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Modular Construction Code Handbook

October 22, 2017 0 Comments

Monash University partnered with the Victorian Government and Engineers Australia to publish the Victorian Modular Code of Construction Handbook. Excitingly, it is the first comprehensive publication of its type in the world – and highlights the best practices in the building industry.

Building construction uses about one third of the world’s resources and 40% of global energy, while emitting 40% of total greenhouse gas emissions. 🙁  The great news is that factory innovation in modular construction is proving that it can dramatically reduce these issues. 🙂  The use of off-site manufacturing techniques for building projects has great potential to improve economic and social outcomes through efficient use of already available resources, use of sustainable manufacturing processes, and delivery of well-designed and well-executed construction projects.

However… the construction sector has been hesitant in adopting and applying these processes due to limited industry guidelines.

Modular House being Built

Modular Construction might just be what is needed to bring affordable housing to Australia

So this is where the Modular Construction Handbook steps in and was put together to serve as a guide for architects, contractors, developers, financiers, lifters and riggers, materials manufacturers, module manufacturers, services engineers, structural engineers, tradies, and even transportation companies.

The Modular Construction Handbook covers a range of topics including:

  • Structural Design – all about the design of modular structures (including wind and earthquake design), the elements of the individual parts, information on the manufacture, testing, structural analysis, storage, transport and assembly.
  • Facades and Materials – this section is about integrating facades with modular components. It also includes practical guidance on assembly, material manufacturing, tolerances, quality and certification.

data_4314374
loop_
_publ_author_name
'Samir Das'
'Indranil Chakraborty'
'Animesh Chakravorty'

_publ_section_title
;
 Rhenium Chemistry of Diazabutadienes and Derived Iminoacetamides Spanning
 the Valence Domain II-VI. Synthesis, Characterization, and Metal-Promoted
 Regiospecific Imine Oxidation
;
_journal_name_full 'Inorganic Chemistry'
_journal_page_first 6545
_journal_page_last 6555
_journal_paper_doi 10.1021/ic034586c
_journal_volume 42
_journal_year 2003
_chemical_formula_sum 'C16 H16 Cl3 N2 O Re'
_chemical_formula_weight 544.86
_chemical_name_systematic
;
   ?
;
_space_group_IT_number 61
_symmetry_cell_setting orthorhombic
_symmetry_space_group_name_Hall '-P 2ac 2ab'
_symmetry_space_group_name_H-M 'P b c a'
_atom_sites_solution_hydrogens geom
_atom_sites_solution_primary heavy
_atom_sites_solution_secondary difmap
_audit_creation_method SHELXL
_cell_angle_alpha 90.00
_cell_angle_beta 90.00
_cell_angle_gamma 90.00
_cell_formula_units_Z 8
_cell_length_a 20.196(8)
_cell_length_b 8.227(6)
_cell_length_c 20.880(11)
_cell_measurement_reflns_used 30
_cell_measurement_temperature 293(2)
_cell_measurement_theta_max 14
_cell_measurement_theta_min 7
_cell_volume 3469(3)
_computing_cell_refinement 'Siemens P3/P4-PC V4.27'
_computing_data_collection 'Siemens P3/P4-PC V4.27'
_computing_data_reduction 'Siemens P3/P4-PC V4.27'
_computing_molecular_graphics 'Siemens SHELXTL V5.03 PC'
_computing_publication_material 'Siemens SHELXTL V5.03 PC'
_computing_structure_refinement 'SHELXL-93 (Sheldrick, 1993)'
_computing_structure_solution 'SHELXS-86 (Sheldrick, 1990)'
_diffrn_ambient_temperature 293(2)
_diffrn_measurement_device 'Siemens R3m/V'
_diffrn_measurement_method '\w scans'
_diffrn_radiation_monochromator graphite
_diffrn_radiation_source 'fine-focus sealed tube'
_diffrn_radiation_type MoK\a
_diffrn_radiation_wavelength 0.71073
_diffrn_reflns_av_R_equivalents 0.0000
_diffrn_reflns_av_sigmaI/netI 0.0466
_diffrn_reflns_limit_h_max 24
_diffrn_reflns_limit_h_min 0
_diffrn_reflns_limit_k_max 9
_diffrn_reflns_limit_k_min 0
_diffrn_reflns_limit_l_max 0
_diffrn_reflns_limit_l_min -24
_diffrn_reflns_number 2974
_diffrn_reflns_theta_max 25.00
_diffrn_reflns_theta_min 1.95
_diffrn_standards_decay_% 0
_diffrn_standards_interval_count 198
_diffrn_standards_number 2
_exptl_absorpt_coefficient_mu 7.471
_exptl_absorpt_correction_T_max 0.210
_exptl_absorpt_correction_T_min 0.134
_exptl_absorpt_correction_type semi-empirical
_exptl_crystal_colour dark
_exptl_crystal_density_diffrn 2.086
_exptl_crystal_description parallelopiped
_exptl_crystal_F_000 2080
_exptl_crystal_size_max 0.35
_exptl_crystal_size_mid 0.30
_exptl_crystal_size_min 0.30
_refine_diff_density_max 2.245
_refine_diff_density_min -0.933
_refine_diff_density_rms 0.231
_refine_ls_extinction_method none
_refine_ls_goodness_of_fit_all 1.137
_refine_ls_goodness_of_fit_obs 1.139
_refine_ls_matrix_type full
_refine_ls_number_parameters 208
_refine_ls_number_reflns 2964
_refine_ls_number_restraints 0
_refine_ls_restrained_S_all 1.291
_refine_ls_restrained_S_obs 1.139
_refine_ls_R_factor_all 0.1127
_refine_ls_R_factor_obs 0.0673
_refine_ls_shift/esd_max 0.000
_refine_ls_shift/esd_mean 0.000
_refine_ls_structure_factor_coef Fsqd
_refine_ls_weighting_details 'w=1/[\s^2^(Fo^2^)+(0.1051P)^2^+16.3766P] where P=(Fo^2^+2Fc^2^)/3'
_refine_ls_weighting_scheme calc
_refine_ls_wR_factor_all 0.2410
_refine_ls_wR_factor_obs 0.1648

• Durability – guidance on ensuring longevity of structures. This includes information on corrosion and material fatigue and what is needed to enable modular components to survive the wide variety of environments they are exposed to.
  • Architecture – covers the relationship between architecture and modular construction processes. This part of the handbook highlights the importance of collaboration between all stakeholders involved with a construction project.
  • Transportation, Erection and Temporary Works – this covers the practical aspects of modular components use, including transportation and lifting of the modules.
  • Compliance, Inspection and Verification – no code would be complete without covering vital procedural steps such as compliance, inspection of, and documentation relating to these procedures. These steps are ever more important in Modular Construction due to the emphasis on off-site manufacture. As a builder / building contractor it is vital that you dot all of your ‘i’s and cross all of your ‘t’s along the path of procurement. Have documentation that all inspections have been performed and compliancy standards met along the way… from the elements used, the design, the manufacturing, the transport, right through to the system used for the erection of the modular system. Quality, performance and longevity of the completed building or structure depends heavily on these areas.
  • Disassembly, Reuse and Recyclability – an aspect of modular construction that needs to be taken into account. Repurposing structures and materials to better serve our environment is an attractive aspect of the modular construction industry.

During the launch of the Modular Construction Code Handbook at a “prefabAUS” Conference, the Victorian Treasurer, Tim Pallas, mentioned that the project represents the potential of the construction industry to collaborate and innovate in order to deliver world-class results.

The construction industry is rapidly changing and it is important that builders, building contractors, and tradespeople adapt accordingly. Prefab construction will quite likely be a major player in creating affordable housing in the future. It is up to all parties involved to use it correctly, safely and with much respect, so we can support this new technology and use it to benefit the building and construction industry.

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